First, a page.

You aren't trying to prove ##17\le y##. You are trying to prove ##8\sin x + 15\cos x \le 17##. Try writing$$8\sin x + 15\cos x = 17\left( \frac 8 {17}\cos x + \frac{15}{17}\sin x\right )$$and see if you can use the previous hints. Think about an addition formula.

First, I don't see any reason to introduce "y". Second, it is not true that "8 sin(x)= 64/17" and "15 cos(x)= 225/17" which is what you are implying.

Better assert that $sin(x+ y)= sin(x)cos(y)+ cos(x)sin(y)$ and compare that to $17((8/17) sin(x)+ (15/17)cos(x))$. Can you find y so that cos(y)= 8/17 and $sin(y)= 15/17$? Is so, what does that tell you about 8sin(x)+ 15cos(x)?

Of course, how silly of me.

Thank you everyone for the help.

Bearded Man said:

## Homework Statement

Show that 8sinx + 15cosx ≤ 17

## Homework Equations

8^2 + 15^2 = 17^2, or (8,15,17) is a Pythagorean triplet
Identities like sin^2x + cos^2x = 1

## The Attempt at a Solution

8sinx + 15cosx <= y
square both sides, clean up
64sin^2x + 240sinxcosx + 225cos^2x ≤y^2
substitute sin^2x for 1-cos^2x and likewise for cos^2x, derived from Pythagorean Identity.
289 - 64cos^2x -225sin^2x +240sinxcosx ≤ y^2

I need to show that the trigonometric functions on the left side equal 0, so I can take the square root of both sides and find 17≤ y, but I don't know how to do that. It is also possible that I'm approaching this from the wrong viewpoint.

The simplest approach in these cases is to express $a\sin x + b\cos x$ as $R\sin(x + \theta)$, where $R = \sqrt{a^2 + b^2}$ and $tan \theta = \frac{b}{a}$.

You can then make the observation that $\sin(x+\theta) \leq 1$, meaning that the expression has a maximal value of $R$.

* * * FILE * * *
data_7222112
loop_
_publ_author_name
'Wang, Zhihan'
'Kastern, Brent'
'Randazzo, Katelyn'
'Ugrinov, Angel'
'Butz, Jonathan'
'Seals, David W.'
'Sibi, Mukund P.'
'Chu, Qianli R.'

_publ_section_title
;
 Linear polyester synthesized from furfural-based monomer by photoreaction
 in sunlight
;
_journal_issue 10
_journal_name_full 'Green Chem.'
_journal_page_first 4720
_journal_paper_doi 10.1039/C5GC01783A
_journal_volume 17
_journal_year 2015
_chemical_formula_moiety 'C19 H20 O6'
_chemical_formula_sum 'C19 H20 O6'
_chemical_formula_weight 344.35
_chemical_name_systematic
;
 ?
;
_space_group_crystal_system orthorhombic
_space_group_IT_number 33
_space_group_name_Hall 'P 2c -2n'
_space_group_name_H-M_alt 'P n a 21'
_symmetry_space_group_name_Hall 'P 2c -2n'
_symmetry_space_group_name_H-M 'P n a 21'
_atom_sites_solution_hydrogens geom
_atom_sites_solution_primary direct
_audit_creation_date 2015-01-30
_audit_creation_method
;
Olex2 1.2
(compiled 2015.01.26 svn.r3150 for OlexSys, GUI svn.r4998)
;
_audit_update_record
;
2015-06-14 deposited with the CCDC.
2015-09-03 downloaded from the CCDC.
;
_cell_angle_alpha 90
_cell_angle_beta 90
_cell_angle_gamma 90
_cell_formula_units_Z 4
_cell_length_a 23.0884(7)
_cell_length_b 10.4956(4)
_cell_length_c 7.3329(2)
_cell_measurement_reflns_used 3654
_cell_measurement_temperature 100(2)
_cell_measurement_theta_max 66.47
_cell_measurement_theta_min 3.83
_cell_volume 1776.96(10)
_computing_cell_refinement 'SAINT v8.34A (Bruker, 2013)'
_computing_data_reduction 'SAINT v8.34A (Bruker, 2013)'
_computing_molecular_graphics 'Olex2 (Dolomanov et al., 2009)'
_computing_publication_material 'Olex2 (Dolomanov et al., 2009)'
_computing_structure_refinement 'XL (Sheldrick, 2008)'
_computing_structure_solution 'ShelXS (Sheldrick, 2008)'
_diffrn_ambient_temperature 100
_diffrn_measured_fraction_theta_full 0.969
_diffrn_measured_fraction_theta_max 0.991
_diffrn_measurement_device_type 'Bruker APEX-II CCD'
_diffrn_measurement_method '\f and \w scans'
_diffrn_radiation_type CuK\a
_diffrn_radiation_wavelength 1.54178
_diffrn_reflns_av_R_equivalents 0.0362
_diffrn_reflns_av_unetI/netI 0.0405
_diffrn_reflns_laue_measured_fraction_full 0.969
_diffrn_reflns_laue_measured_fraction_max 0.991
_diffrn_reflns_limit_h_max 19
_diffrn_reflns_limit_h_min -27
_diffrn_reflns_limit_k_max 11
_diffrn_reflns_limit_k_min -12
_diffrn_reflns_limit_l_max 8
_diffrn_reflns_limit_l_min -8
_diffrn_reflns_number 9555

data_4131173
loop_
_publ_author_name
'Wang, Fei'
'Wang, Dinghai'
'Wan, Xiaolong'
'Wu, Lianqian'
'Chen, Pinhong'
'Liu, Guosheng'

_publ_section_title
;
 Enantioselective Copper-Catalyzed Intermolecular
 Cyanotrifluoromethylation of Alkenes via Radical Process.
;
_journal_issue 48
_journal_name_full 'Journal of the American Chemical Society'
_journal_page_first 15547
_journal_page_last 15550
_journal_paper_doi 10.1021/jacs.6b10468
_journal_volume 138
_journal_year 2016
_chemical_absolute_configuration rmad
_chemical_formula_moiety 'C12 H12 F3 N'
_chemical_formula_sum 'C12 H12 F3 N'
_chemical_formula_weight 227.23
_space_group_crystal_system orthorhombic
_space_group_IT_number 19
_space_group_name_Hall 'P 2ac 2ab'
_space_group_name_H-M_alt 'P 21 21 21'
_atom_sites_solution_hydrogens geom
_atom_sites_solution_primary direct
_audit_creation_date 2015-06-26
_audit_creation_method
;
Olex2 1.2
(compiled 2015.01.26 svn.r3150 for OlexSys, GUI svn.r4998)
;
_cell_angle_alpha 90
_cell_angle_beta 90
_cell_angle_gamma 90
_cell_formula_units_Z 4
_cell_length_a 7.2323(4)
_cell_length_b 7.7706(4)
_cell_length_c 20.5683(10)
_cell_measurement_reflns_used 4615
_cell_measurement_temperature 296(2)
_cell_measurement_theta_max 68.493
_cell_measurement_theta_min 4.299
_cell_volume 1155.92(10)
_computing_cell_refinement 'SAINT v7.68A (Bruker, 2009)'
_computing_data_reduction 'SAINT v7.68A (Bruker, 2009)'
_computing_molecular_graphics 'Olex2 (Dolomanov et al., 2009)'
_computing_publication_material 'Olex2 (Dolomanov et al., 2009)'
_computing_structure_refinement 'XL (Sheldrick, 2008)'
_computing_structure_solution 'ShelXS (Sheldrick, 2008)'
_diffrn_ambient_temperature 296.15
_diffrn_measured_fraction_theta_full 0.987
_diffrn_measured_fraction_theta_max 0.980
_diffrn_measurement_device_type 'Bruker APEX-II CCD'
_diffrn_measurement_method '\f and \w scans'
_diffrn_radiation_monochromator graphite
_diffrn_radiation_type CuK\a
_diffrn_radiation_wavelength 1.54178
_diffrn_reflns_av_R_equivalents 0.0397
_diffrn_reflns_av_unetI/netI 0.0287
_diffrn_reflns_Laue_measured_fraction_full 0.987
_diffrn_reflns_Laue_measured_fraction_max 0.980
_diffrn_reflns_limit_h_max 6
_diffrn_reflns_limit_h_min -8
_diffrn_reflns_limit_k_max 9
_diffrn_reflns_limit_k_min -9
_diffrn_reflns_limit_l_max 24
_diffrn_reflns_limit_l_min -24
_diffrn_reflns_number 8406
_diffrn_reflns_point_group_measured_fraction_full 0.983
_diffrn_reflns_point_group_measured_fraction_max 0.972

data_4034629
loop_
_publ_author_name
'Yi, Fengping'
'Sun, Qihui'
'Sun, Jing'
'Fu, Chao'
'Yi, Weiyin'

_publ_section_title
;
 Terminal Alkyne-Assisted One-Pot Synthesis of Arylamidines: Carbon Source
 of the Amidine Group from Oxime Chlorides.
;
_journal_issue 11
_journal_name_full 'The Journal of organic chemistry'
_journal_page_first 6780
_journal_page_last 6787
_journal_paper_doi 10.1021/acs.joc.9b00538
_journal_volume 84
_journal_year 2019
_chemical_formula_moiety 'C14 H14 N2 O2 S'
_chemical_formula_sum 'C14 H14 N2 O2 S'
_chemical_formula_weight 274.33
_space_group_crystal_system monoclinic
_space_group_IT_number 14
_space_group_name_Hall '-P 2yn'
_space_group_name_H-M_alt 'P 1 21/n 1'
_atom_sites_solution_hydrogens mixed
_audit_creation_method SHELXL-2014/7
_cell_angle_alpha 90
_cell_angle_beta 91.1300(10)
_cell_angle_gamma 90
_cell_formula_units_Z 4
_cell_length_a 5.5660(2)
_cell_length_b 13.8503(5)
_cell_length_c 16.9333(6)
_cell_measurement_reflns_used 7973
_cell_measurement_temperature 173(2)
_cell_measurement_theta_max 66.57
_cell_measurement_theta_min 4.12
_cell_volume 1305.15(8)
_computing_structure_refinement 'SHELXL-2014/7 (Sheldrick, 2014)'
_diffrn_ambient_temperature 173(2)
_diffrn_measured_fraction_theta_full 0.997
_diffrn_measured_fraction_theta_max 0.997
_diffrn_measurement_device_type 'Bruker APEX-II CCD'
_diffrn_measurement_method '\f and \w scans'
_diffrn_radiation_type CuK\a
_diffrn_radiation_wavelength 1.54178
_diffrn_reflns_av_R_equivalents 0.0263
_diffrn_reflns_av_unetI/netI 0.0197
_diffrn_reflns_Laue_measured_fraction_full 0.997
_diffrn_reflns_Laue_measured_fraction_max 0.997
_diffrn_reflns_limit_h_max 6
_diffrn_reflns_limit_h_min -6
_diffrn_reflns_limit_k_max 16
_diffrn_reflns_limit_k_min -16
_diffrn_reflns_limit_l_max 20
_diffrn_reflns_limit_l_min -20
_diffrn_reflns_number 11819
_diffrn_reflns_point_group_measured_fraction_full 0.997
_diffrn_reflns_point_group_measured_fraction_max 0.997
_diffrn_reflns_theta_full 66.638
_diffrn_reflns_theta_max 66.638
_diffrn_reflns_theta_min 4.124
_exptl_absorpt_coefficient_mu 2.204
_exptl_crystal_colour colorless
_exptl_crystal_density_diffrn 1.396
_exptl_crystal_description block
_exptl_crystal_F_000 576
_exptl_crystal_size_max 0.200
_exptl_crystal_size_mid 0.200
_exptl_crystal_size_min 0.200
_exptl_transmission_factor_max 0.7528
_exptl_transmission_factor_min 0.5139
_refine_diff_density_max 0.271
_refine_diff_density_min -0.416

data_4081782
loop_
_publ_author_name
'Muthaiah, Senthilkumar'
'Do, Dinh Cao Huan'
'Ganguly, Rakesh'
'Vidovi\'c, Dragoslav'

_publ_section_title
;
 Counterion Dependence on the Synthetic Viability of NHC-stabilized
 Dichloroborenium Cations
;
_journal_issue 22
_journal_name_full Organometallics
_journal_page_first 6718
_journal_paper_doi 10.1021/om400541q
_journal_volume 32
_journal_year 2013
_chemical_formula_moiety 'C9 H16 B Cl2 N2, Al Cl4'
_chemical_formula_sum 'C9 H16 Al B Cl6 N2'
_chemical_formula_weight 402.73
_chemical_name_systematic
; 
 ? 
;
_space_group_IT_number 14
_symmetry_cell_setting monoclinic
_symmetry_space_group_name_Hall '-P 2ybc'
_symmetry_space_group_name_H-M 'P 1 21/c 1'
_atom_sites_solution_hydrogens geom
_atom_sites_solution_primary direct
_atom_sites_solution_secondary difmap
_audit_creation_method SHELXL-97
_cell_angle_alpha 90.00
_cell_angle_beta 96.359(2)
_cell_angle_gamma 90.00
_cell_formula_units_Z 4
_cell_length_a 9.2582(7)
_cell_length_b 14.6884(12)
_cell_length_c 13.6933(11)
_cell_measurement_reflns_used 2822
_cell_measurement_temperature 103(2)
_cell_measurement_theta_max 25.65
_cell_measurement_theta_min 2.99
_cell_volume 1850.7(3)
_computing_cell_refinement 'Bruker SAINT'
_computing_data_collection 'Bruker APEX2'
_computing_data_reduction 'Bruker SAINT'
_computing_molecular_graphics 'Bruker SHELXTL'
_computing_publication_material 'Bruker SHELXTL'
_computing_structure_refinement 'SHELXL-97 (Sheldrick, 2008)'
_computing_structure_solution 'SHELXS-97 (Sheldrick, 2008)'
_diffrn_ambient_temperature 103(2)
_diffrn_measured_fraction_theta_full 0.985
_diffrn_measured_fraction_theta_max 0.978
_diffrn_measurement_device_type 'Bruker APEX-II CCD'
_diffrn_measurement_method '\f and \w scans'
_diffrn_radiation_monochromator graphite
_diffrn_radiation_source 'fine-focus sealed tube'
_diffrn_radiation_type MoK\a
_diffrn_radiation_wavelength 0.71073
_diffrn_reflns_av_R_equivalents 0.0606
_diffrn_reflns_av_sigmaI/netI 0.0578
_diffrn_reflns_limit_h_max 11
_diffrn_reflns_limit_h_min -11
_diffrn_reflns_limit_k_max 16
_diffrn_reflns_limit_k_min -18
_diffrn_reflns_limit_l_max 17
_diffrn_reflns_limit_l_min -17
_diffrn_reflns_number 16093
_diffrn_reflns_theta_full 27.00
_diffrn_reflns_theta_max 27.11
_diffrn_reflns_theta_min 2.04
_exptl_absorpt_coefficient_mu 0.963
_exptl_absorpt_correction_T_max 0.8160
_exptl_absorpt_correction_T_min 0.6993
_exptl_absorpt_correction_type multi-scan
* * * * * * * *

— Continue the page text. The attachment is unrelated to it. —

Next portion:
## 1. How do I solve the inequality 8sinx + 15cosx <= 17?

To solve this inequality, you can use the properties of sine and cosine functions to rewrite it as a single trigonometric function. Then, you can use algebraic methods to isolate the variable and determine the range of values that satisfy the inequality.

## 2. What is the general approach to solving trigonometric inequalities?

The general approach to solving trigonometric inequalities is to use the properties of trigonometric functions to rewrite the inequality as a single function, and then use algebraic methods to solve for the variable. It is important to also consider the domain of the trigonometric function to determine the range of valid solutions.

## 3. Is there more than one way to solve the inequality 8sinx + 15cosx <= 17?

Yes, there are multiple ways to solve this inequality. One approach is to use the properties of sine and cosine functions to rewrite the inequality as a single trigonometric function. Another approach is to graph the inequality and visually determine the range of values that satisfy it.

## 4. What is the significance of the inequality 8sinx + 15cosx <= 17 in mathematics?

This inequality is significant in mathematics because it represents a relationship between the sine and cosine functions, two fundamental trigonometric functions. It also demonstrates the use of trigonometric functions in modeling real-world phenomena and solving problems in various fields such as physics, engineering, and finance.

## 5. Can you provide an example of a real-world application of the inequality 8sinx + 15cosx <= 17?

One example of a real-world application of this inequality is in electrical engineering, where it can be used to model the relationship between the voltage and current in an alternating current (AC) circuit. The left side of the inequality represents the amplitude of the resulting voltage, while the right side represents the maximum possible voltage. By solving this inequality, engineers can determine the maximum voltage that the circuit can handle without causing damage.